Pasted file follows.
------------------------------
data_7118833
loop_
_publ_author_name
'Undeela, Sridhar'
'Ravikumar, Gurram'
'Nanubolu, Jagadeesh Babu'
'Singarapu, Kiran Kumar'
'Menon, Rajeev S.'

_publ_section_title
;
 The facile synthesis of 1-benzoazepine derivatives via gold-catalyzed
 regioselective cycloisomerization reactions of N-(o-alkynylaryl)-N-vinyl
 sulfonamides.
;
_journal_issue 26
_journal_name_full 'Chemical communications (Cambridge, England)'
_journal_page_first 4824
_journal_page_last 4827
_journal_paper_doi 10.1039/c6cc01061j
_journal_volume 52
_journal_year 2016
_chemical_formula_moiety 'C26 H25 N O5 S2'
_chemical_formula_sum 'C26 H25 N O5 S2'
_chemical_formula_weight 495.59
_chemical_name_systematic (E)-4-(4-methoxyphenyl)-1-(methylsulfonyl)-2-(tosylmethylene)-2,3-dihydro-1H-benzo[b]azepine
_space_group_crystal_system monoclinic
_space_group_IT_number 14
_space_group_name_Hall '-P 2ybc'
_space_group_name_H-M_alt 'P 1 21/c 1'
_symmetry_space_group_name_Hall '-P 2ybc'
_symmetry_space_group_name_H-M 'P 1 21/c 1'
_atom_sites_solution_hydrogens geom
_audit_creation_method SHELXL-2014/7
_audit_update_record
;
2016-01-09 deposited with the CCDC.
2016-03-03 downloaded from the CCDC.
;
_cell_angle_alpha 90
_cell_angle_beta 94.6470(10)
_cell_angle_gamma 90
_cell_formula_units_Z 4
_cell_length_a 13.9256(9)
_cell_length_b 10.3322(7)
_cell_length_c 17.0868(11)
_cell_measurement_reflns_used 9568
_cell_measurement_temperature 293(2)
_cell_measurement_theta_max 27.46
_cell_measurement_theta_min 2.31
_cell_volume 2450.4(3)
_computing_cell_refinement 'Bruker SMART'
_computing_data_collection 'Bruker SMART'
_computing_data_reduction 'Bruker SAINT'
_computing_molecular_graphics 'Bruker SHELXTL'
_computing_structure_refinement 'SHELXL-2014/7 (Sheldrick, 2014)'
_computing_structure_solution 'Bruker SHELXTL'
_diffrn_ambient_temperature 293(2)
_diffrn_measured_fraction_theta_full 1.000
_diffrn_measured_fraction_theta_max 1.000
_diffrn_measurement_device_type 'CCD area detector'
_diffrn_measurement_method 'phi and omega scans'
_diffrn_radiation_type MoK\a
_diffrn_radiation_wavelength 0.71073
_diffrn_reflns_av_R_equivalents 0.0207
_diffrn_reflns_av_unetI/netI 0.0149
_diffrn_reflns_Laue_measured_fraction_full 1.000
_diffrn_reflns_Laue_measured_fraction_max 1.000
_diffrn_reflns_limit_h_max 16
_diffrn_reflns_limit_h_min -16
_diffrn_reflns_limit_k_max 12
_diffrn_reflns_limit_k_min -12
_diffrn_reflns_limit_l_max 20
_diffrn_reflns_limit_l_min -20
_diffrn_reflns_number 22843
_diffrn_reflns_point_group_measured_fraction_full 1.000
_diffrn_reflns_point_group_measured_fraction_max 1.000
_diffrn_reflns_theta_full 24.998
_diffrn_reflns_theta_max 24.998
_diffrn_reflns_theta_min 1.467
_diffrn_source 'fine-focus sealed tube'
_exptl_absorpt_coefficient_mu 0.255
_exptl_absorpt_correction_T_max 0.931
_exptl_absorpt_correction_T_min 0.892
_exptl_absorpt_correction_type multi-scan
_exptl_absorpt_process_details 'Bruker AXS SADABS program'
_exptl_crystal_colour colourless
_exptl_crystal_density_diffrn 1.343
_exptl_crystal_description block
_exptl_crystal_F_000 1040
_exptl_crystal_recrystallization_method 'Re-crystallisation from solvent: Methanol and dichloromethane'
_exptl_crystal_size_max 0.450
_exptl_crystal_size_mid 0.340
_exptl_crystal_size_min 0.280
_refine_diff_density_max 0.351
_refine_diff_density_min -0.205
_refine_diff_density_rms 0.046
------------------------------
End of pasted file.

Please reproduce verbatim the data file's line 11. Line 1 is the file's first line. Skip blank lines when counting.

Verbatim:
 The facile synthesis of 1-benzoazepine derivatives via gold-catalyzed